It’s been a few years since I left the newsroom, but in my time as a reporter I saw enough bad pitches in my email inbox to give me nightmares to this day.
Now that I have joined the "dark side," as reporters like to call it, I want to share the six steps to not just writing the pitch of a reporter's dreams, but that can also cut through the clutter and get your clients in the news.
1. Remember that you are a bull rider.
With continuing consolidation and increased demands, journalists are busy. Others are just lazy. Either way, you have about eight seconds before the journalist bucks you off of his back and hits the delete button. Make those seconds count.
2. Get past the preview pane.
Six of those eight seconds will be spent reading your subject line, so it stands to reason this is where you should focus the bulk of your creative efforts. Is it worthy enough to warrant reading on, or is it destined for delete? Easily, eight out of 10 PR pitches I got in my inbox were never opened because the subject line didn’t hook me. Give the journalist just a nugget. Tease them. Think of that tempting Yahoo!, Buzzfeed, or Mashable headline that you just had to click on. Make that your subject line.
3. Keep it casual.
Don't use "Mr." or "Mrs." Certainly no "To Whom It May Concern." Write like you are old pals. Use "hey" or "hi," and the reporter's first name. Do not cut and paste a press release into a pitch. This is a conversation, not an information dump. A press release is formal and formulaic. A pitch is quick and casual.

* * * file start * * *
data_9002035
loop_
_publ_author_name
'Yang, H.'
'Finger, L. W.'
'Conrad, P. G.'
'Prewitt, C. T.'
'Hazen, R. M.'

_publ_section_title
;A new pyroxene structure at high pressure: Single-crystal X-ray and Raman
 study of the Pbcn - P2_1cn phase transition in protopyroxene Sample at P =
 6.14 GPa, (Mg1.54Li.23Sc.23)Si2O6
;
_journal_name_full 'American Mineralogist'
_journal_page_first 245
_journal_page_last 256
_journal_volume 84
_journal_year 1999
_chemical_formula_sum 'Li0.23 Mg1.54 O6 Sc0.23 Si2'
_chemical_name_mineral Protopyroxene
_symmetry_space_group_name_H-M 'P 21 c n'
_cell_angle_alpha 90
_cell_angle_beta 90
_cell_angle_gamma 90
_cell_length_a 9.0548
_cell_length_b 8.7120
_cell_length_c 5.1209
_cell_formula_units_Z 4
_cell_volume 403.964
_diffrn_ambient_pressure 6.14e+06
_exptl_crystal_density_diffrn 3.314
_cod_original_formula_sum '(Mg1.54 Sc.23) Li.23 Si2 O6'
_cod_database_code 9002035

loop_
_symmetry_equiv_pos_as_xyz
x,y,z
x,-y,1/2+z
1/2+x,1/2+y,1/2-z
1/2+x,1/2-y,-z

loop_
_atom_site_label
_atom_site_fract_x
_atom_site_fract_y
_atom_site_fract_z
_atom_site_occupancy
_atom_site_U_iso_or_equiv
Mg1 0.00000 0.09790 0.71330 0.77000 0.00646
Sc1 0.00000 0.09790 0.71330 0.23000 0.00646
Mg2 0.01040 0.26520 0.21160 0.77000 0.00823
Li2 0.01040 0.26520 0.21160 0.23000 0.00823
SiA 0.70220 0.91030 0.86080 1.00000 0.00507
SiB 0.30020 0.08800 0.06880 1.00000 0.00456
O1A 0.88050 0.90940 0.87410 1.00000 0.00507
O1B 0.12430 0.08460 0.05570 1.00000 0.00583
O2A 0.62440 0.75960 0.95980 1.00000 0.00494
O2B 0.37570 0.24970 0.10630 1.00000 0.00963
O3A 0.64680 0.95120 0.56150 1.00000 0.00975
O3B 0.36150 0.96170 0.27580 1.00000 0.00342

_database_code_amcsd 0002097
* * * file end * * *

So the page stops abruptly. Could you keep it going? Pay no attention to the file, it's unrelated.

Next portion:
4. Do your homework.
You want a journalist to cover something? That may take their entire day. So take five minutes out of your day and learn what that journalist reports on. Then, make it obvious that you consume his or her work in the first sentence, saying something like, "I saw your article on X, and I thought this story about Y would be perfect for you and your audience."
5. Answer the question, "Why should the journalist’s audience care?"
If you can’t answer this question for them, in two sentences or less, then they can’t sell the story to their editors/producers. Arm the journalist with the ammunition they need to fight for your story in an editorial meeting. This is the why. If you can’t answer the why, you won’t get covered.
6. Also answer, "What exactly are you offering?"
Don’t forget to also have the essentials of who, what, where, when and how. Take the following and use it in every email: ‘If you are interested in X, let me know how I can help set up Y (Y being what is available i.e. phone interview, photo opportunity, b-roll, etc.).” Help journalists tell the stories you want them to tell by making it easy for them. Your contacts and your clients will thank you.
This story originally appeared on PR Daily